This feels to me a significant fault in the novel. By locating Markie in Winesburg, Ohio, Roth is clearly suggesting a connection to Sherwood Anderson’s 1919 story collection of that name. And superficially there are resonances, to be sure. The characters of Anderson’s Winesburg, Ohio are insular, solipsistic people who crave but cannot sustain human relationships. Markie would fit in with these grotesques very well. But, ultimately, at least some of Anderson’s poor, stilted people find some way of connecting with one another. Like the beautiful losers of Carson McCullers's novels, through their loneliness they still, somehow, sometimes, make the spark of human connection. Markie Messner, despite opportunities, never quite does.

Most signicantly, Roth's depiction of Markie's relationship with the fragile Olivia is flawed. Olivia, a suicidal young woman with distressingly low self-esteem, has the potential to be a great character. Indeed, she is far and away the most interesting person in the novel. But in the end she is poorly served by Roth, who cannot get inside her head convincingly. It could be argued, I acknowledge, that the novel is not about Olivia and if Roth were to focus more on her it could compromise the thematic integrity of the whole. Granted, but nonetheless a great novel would find a way to integrate Olivia’s story into the narrative more effectively. After all, in a novel where the smallest mistakes have the gravest consequences, the damaged Olivia’s serial catastrophes offer a striking counterpoint to Markie’s: where Markie’s need to succeed fuels his increasing insularity, it is an overwhelming need for love which drives Olivia.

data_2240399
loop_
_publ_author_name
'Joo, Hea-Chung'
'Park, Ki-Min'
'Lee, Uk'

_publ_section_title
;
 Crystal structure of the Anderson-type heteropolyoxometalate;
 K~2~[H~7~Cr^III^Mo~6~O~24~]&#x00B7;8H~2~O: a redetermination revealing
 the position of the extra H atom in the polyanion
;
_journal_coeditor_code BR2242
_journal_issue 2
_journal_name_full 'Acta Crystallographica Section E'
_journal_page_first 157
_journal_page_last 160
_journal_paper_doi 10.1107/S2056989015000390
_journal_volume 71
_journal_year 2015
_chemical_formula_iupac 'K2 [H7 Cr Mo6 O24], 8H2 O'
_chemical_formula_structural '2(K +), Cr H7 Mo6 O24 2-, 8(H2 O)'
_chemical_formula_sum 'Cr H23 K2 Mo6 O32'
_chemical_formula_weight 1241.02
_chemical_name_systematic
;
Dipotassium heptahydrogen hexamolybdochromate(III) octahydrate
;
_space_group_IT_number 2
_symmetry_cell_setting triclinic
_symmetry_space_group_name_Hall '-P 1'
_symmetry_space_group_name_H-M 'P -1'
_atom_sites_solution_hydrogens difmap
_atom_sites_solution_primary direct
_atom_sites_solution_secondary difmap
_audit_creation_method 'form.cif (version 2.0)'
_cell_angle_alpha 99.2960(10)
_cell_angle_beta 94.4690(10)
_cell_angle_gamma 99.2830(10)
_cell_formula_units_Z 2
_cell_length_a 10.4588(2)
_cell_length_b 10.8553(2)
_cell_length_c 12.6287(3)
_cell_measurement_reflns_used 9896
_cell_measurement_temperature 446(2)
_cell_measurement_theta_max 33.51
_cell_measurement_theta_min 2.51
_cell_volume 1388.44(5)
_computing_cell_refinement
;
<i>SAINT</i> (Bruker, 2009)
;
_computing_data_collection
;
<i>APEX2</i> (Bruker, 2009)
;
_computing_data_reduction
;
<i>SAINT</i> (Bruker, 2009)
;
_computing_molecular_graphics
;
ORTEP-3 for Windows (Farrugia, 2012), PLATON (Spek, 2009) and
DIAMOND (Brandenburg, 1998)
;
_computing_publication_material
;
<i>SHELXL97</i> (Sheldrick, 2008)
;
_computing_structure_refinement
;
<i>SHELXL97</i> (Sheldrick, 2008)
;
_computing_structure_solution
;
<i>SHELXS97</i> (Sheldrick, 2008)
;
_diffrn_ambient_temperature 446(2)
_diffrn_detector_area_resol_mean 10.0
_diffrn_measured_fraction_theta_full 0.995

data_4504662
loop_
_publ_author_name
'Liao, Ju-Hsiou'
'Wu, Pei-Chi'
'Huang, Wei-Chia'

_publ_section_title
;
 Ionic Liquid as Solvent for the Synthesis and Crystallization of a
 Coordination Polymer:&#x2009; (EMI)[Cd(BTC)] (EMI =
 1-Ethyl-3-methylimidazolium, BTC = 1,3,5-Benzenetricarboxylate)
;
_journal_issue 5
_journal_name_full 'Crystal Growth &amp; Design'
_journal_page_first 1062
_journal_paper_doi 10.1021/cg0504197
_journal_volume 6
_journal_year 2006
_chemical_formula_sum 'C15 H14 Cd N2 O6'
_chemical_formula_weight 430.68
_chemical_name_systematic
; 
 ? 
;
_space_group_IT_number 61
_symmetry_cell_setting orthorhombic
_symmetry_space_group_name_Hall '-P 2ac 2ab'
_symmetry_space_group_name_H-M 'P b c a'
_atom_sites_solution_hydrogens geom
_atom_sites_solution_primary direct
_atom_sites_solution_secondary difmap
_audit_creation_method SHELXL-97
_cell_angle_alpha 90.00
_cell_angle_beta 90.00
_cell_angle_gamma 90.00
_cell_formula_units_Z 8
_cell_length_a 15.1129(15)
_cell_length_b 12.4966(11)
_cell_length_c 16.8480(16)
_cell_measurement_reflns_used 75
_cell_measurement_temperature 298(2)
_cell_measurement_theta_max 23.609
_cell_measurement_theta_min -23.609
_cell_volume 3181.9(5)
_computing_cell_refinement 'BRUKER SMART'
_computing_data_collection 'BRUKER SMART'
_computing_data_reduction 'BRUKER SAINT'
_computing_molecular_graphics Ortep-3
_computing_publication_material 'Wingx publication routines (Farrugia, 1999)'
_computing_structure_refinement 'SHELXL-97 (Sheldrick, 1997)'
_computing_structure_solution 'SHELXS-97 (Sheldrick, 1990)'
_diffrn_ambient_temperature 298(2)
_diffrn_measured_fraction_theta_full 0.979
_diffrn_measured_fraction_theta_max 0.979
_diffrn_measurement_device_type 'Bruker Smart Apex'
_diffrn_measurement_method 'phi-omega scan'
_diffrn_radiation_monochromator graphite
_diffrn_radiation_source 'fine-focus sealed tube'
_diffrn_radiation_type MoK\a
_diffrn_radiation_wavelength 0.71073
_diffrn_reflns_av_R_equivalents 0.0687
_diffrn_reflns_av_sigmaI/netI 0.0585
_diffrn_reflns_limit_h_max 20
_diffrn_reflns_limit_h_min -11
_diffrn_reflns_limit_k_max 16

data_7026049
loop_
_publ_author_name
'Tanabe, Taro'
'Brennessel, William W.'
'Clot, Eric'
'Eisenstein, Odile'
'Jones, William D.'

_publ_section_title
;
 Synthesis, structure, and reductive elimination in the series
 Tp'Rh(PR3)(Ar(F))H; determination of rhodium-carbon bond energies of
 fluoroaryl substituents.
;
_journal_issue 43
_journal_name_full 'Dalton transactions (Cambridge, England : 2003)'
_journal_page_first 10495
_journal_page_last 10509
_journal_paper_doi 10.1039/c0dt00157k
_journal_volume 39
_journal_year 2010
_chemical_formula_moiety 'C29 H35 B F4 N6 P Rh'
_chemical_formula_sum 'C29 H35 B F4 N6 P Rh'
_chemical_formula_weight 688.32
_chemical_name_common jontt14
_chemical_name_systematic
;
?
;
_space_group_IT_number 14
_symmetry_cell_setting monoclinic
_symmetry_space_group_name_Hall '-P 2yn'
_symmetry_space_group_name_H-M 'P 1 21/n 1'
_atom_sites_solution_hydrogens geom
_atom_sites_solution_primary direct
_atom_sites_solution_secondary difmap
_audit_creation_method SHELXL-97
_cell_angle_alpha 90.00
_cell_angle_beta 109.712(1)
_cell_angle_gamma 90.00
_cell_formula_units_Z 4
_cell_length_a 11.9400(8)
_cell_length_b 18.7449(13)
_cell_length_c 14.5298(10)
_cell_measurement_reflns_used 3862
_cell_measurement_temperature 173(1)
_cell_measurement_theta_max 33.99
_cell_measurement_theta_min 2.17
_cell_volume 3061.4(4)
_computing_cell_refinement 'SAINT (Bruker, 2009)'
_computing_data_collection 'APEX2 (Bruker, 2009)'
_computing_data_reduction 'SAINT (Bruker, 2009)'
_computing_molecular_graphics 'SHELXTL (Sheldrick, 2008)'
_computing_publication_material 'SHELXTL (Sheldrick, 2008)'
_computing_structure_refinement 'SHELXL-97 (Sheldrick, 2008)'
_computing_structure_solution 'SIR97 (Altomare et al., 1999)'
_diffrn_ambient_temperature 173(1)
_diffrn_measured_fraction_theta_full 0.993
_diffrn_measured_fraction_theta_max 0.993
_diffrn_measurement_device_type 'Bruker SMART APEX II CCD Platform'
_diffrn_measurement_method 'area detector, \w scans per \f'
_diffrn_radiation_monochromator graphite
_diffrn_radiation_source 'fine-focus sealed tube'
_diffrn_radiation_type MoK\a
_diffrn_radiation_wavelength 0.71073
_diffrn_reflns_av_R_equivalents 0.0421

That fragility could be heartbreaking. It is hard not to read Olivia and think of Esther Greenwood in Sylvia Plath’s The Bell Jar. Alas, for Roth, the comparison is not favourable. There is nothing of the intensity of Esther in Olivia. The reader cannot make the same emotional investment in her. That Olivia’s tragedy is part of Markie’s tragedy and that Markie’s tragedy is part of our tragedy – Everyman approaching everydeath – should form the philosophical bedrock of the novel. Instead, the pathos of Olivia is replaced, near the novel’s ending, by the bathos of the great panty raid, a scene which is extremely funny but wholly out of sympathy with the emotional direction at that stage of the novel. If the two plot elements had even been transposed so that the panty raid preceded the denouement with Olivia it might have worked. As it is, Olivia is cast into an oblivion she doesn’t deserve and the novel loses its way.

This is a pity, because there is a genuine profundity to Indignation which, if we were allowed easier access to the spirit of its protagonist, would make it a great work. Most of Roth’s late fiction has been obsessed by death, and Indignation is clearly part of his process of seeking an accommodation with mortality. In this he is telling us, of course, that it isn’t possible to isolate oneself in a bubble. Reality will interrupt. Life will happen. Mistakes will be made. Chance will intervene. To read Philip Roth is to understand that death will arrive, sooner or later, and there is no escape, neither for the optimist nor the pessimist, for the bon viveur or the curmudgeon, the insider or the outsider. Markie makes a mistake. It is a small mistake, trivial. Nowadays it would not even be a mistake, simply a choice made by a rational being. But in 1951, in Winesburg, Ohio, it is a mistake that leads to his death at the age of 19. And that is heartbreaking. But such is life.